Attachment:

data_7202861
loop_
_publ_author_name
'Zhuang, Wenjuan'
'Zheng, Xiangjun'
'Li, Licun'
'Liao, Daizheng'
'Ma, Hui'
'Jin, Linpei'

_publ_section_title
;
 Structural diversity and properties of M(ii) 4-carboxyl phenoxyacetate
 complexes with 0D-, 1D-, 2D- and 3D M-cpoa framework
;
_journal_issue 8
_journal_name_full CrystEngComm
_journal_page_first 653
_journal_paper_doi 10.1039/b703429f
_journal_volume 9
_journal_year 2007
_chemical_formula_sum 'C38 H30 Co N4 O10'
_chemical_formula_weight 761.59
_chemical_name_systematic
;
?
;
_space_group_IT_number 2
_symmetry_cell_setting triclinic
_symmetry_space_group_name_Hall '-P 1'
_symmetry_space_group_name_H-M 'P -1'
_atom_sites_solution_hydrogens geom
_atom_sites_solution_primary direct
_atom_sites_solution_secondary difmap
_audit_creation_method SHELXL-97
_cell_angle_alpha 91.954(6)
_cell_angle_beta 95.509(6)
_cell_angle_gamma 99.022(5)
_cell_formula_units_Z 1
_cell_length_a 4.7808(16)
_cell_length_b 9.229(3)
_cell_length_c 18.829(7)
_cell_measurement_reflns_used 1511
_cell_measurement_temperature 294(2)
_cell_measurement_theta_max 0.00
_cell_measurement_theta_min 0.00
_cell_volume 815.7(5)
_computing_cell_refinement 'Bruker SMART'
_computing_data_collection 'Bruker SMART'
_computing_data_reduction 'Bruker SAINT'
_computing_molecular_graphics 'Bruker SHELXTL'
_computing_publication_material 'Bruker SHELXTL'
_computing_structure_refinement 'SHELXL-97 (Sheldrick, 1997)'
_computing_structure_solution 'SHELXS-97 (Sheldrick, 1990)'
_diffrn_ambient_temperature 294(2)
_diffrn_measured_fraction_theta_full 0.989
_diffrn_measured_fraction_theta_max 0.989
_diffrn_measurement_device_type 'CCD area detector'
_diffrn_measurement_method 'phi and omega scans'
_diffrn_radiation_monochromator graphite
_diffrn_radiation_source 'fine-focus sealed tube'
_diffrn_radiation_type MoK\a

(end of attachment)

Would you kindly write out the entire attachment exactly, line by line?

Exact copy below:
data_7202861
loop_
_publ_author_name
'Zhuang, Wenjuan'
'Zheng, Xiangjun'
'Li, Licun'
'Liao, Daizheng'
'Ma, Hui'
'Jin, Linpei'

_publ_section_title
;
 Structural diversity and properties of M(ii) 4-carboxyl phenoxyacetate
 complexes with 0D-, 1D-, 2D- and 3D M-cpoa framework
;
_journal_issue 8
_journal_name_full CrystEngComm
_journal_page_first 653
_journal_paper_doi 10.1039/b703429f
_journal_volume 9
_journal_year 2007
_chemical_formula_sum 'C38 H30 Co N4 O10'
_chemical_formula_weight 761.59
_chemical_name_systematic
;
?
;
_space_group_IT_number 2
_symmetry_cell_setting triclinic
_symmetry_space_group_name_Hall '-P 1'
_symmetry_space_group_name_H-M 'P -1'
_atom_sites_solution_hydrogens geom
_atom_sites_solution_primary direct
_atom_sites_solution_secondary difmap
_audit_creation_method SHELXL-97
_cell_angle_alpha 91.954(6)
_cell_angle_beta 95.509(6)
_cell_angle_gamma 99.022(5)
_cell_formula_units_Z 1
_cell_length_a 4.7808(16)
_cell_length_b 9.229(3)
_cell_length_c 18.829(7)
_cell_measurement_reflns_used 1511
_cell_measurement_temperature 294(2)
_cell_measurement_theta_max 0.00
_cell_measurement_theta_min 0.00
_cell_volume 815.7(5)
_computing_cell_refinement 'Bruker SMART'
_computing_data_collection 'Bruker SMART'
_computing_data_reduction 'Bruker SAINT'
_computing_molecular_graphics 'Bruker SHELXTL'
_computing_publication_material 'Bruker SHELXTL'
_computing_structure_refinement 'SHELXL-97 (Sheldrick, 1997)'
_computing_structure_solution 'SHELXS-97 (Sheldrick, 1990)'
_diffrn_ambient_temperature 294(2)
_diffrn_measured_fraction_theta_full 0.989
_diffrn_measured_fraction_theta_max 0.989
_diffrn_measurement_device_type 'CCD area detector'
_diffrn_measurement_method 'phi and omega scans'
_diffrn_radiation_monochromator graphite
_diffrn_radiation_source 'fine-focus sealed tube'
_diffrn_radiation_type MoK\a